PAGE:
First Advisor

Marjorie Terdal

Term of Graduation

Winter 1996

Date of Publication


Document Type


Degree Name

Master of Arts (M.A.) in Teaching English to Speakers of Other Languages


Applied Linguistics




Second language acquisition, English language -- Study and teaching -- Foreign speakers



Physical Description

1 online resource (v, 104 pages)


Research findings on the positive impact of interaction on comprehension have led to questions regarding both the connection between comprehension and acquisition and the qualities of interaction which facilitate understanding (Ellis et al. 1994). Ellis et al. found that a high degree of comprehension on an activity which contained unknown words correlated with a high rate of vocabulary acquisition. The present study replicates the activity and testing procedures used by Ellis et al. The main focus of the Ellis et al. study was the connection between second language comprehension and acquisition. This study differs from Ellis et al. in that its focus is the role of time in second language comprehension and acquisition.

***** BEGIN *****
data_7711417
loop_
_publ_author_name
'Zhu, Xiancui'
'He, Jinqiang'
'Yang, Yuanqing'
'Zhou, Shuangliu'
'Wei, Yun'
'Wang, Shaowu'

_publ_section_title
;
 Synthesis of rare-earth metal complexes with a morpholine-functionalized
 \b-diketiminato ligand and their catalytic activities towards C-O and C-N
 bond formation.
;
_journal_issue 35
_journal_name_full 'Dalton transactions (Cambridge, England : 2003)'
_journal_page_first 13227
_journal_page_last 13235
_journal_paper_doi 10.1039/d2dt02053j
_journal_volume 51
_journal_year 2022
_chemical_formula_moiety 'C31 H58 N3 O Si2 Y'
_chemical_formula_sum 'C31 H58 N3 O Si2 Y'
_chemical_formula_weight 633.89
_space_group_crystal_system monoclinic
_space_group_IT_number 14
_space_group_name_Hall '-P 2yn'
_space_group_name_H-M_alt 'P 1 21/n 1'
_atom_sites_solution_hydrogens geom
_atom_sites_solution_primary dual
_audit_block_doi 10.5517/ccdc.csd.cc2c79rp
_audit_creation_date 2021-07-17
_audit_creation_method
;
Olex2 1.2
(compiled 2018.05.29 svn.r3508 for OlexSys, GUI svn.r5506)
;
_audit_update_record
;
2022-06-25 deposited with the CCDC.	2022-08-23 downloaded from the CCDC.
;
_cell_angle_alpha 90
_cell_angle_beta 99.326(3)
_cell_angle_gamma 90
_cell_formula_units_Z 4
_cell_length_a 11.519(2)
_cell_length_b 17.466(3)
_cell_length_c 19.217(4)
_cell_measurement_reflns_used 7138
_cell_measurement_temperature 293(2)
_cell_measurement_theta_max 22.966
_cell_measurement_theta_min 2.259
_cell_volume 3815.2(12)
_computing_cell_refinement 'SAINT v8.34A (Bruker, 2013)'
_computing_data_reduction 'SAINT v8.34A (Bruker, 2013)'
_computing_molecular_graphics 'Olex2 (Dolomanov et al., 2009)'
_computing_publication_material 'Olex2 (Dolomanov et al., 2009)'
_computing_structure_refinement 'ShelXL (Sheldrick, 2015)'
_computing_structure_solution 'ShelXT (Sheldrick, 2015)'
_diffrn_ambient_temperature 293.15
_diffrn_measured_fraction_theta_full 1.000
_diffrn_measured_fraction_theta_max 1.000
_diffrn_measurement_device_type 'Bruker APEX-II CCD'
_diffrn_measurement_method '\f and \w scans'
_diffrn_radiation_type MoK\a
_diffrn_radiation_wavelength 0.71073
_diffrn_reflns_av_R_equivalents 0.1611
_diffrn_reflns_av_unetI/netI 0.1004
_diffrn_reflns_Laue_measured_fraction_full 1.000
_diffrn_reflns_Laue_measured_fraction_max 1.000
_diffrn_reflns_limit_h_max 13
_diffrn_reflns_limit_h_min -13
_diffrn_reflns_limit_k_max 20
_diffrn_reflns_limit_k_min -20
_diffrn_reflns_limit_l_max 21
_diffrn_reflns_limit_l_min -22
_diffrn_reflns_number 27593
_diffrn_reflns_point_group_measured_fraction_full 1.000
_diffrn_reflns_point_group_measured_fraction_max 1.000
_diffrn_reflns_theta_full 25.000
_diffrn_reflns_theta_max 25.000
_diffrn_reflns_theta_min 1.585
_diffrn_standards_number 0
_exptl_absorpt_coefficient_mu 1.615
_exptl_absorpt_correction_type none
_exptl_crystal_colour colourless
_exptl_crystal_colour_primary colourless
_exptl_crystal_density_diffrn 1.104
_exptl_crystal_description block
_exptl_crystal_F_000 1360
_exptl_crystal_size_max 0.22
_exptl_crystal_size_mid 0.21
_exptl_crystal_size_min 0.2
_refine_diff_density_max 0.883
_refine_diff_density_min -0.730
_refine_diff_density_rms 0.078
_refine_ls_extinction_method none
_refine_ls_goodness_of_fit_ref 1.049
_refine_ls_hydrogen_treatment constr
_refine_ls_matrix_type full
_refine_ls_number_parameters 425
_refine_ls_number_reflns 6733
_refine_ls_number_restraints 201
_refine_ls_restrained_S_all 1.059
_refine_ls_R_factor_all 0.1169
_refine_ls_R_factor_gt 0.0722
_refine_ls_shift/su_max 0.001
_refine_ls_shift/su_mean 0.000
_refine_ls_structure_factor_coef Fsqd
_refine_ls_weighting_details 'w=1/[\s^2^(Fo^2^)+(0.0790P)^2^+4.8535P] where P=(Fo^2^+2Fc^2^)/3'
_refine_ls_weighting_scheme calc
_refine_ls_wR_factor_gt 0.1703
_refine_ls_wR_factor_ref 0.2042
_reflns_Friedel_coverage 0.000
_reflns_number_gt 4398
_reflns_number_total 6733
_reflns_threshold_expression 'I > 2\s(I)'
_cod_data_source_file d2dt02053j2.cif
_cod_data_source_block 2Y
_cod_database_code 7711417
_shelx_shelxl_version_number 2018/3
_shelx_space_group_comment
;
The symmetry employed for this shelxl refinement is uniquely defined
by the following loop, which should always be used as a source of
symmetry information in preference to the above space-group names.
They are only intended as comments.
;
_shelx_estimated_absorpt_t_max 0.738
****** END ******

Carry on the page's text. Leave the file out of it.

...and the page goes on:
The scope of this study is restricted to the following question: Is "time for processing" a significant factor in the comprehension of directions and acquisition of new vocabulary words?

Forty adult students of English as a second language followed directions to a task which contained unknown vocabulary words. The forty students were divided among five different ESL classes of the same ability level. Each class was read a different version of directions to the task. The various versions (linguistic environments) were different in regard to repetition and time lapse between utterances. Activity scores and pre/post test improvement were analyzed using a non-parametric Wilcoxon t-test and Kruskal-Wallis I-Way analysis of variance (ANOVA).

It was found that time + repetition led to significantly higher activity scores than the time only and the no-time + no-repetition environments. The time + repetition environments also outscored the repetition only environment. Pre/post-test scores improved significantly in all of the environments. However, an ANOVA found no statistically significant difference in improvement among the environments.

Major findings of this study are (1) students' activity scores improved in direct relation to the amount of time they were given to process information; (2) pre/post­test improvement occurred in all of the environments; (3) in contrast with Ellis et al., no correlation was found between high rates of comprehension and high rates of acquisition.


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